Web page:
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A unified moral code

OK, so on my other discussion "Do right and wrong exist?" there's a rather hefty debate raging on the existence of objective moral truths vs. subjective morality. I still hold that the only way to know any kind of objective morality is through personal communication with God. (If you'd like to dispute that with me, go to the "Do right and wrong exist?" discussion please.) I made the point that with subjective morality, nobody can agree with each other and any discussion of "what's the right thing to do about this issue?" breaks down into squabbling and nobody gets anywhere. Several of you on that other discussion claimed that by using reason and science, a unified moral code could be developed that the majority of mankind could agree with, a la Sam Harris. I disagree, I don't think it can be done.
So prove me wrong! Right here on TED, I want the TED community to hammer out a moral code. It needs to be applicable to daily life and issues of our time like illegal immigration, abortion, animal rights, environmentalism, government spending, business ethics, and income inequality. Don't worry about all the objective vs. subjective stuff, as long as it works. Go ahead. Define right and wrong in the way that will most benefit society. Be specific and measurable, and collaborate with everyone else. Once some kind of accord has been achieved, I'll try to put it to the test by suggesting a variety of moral dilemmas and we'll see if it holds. I doubt that we'll even get to that point, but go on, defy me!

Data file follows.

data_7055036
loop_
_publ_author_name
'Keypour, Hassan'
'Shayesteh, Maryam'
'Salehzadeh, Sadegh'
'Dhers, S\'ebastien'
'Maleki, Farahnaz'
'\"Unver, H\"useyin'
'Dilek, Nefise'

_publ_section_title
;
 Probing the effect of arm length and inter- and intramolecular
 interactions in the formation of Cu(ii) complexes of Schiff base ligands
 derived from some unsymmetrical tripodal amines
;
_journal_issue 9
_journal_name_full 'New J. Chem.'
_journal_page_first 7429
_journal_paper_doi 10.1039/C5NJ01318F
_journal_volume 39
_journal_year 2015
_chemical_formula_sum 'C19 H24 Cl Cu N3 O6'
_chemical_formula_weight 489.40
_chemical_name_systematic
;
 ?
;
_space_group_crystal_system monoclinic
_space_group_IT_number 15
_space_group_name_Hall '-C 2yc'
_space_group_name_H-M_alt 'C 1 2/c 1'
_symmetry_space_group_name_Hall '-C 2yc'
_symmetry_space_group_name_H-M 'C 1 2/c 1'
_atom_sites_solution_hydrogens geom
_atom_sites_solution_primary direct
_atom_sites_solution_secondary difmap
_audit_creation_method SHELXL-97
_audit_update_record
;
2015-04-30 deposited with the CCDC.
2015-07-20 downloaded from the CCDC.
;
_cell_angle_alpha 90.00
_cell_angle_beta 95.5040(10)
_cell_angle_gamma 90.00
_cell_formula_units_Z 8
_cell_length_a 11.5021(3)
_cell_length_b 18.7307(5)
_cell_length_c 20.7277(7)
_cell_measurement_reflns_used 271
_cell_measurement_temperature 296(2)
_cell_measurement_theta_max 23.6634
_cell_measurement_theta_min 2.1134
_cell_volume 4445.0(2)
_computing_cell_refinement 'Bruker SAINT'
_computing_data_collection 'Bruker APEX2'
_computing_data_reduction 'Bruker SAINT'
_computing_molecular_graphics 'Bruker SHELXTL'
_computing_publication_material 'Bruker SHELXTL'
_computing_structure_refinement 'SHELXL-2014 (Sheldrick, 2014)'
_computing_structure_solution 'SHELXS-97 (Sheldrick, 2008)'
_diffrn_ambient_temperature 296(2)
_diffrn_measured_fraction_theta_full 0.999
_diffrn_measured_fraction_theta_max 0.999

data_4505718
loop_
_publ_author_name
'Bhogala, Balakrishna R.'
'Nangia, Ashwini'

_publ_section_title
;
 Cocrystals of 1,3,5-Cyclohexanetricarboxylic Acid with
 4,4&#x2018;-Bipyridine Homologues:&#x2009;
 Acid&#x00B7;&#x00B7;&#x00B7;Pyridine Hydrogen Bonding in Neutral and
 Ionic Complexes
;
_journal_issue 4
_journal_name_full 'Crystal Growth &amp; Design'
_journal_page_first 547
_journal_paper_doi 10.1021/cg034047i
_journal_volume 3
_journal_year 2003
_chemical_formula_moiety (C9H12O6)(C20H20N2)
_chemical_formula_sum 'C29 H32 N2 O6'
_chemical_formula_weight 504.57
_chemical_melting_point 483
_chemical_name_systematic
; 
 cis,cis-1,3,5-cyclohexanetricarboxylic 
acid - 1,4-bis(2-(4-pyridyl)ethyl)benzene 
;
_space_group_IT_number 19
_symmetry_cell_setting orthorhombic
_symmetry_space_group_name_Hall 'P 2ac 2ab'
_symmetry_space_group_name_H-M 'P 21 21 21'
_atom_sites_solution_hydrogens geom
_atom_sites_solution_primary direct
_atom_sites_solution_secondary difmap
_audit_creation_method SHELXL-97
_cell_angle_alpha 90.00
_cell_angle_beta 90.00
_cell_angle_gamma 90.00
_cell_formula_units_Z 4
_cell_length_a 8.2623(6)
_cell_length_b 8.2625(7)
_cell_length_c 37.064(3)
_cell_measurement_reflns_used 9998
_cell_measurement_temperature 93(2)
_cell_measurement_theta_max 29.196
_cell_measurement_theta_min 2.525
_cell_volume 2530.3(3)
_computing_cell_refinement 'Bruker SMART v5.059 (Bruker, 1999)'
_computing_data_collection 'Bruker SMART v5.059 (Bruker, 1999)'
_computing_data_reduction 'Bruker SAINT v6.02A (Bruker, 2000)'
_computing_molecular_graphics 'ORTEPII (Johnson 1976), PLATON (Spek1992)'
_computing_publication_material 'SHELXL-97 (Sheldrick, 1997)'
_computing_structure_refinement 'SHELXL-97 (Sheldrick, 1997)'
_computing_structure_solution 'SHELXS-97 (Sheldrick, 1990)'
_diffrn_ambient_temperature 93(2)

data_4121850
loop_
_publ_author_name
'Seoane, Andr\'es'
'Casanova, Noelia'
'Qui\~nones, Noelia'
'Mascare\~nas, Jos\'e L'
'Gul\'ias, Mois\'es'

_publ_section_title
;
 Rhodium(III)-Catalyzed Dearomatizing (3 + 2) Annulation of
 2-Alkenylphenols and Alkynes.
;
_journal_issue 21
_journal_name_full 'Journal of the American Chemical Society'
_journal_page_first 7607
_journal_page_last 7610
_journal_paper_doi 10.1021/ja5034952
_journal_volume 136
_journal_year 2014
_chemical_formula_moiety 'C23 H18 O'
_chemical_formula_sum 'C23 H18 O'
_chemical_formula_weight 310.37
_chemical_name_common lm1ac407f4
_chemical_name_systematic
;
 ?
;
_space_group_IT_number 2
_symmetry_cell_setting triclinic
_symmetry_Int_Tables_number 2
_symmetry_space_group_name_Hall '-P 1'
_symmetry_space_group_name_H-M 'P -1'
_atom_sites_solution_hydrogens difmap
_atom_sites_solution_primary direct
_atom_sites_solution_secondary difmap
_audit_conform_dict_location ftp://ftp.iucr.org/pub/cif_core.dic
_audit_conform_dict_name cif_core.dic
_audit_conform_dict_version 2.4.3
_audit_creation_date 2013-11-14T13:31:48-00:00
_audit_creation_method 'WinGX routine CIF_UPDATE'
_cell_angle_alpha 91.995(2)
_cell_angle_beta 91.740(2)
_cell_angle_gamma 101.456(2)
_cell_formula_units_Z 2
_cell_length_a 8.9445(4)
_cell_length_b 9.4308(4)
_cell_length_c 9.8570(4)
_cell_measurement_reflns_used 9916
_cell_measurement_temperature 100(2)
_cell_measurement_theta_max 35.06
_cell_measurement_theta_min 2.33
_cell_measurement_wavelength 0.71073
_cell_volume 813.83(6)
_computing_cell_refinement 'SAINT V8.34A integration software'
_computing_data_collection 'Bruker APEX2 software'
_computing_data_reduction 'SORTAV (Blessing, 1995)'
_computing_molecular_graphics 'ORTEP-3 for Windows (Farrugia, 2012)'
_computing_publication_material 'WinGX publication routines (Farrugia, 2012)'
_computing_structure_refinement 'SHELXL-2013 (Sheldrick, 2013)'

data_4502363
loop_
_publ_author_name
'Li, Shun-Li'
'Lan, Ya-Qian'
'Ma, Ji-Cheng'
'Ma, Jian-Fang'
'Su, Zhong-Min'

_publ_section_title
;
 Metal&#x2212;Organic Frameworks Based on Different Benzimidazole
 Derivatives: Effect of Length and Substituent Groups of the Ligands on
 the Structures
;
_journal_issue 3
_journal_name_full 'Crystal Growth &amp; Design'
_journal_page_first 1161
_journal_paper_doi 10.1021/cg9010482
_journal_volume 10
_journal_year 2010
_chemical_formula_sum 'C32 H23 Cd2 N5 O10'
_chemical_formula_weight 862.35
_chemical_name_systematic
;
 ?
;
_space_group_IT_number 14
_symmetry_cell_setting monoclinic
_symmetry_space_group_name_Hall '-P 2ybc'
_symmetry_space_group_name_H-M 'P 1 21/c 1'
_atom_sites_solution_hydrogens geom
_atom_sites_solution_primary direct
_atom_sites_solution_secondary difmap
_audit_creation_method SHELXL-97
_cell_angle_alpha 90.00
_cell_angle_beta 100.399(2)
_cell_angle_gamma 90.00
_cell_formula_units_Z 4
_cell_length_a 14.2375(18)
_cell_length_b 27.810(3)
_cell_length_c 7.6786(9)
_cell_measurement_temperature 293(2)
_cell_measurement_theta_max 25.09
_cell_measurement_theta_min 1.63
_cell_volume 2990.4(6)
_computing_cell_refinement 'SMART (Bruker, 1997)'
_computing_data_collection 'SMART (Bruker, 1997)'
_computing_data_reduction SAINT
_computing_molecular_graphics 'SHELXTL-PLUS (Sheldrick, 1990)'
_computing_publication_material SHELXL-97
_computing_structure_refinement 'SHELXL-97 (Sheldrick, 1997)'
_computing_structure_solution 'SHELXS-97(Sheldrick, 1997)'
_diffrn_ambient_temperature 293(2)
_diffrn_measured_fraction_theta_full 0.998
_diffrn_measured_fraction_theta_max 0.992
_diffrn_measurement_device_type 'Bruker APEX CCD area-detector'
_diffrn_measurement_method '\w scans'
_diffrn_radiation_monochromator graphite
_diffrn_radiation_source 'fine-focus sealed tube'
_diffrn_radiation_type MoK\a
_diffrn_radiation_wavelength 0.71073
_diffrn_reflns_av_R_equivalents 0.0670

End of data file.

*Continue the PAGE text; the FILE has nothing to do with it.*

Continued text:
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    Mar 4 2013: ...

    I am sorry I wasted my time on this and the other question you posted about right and wrong.

    You wrote "I still hold that the only way to know any kind of objective morality is through personal communication with God"

    Once I read that I should have just moved on - same old story....
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      Mar 4 2013: Hi Peter,
      Perhaps it is a lesson learned, rather than wasted time? You made a good effort to try to guide it to a reasonable discussion in your other comment. That is apparently NOT what Scot wants to do. It seems apparent that he wants to follow his own agenda, and I'm surprised TED allows it to continue.
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        Mar 4 2013: Thanks Colleen. I've actually gotten pretty good about avoiding this kind of thing, having had too many fruitless political or religious discussions at work, but slipped up this time. Free will and ethics are interesting topics and it can be interesting to have a sort of Socractic discussion about them with thoughtful people.

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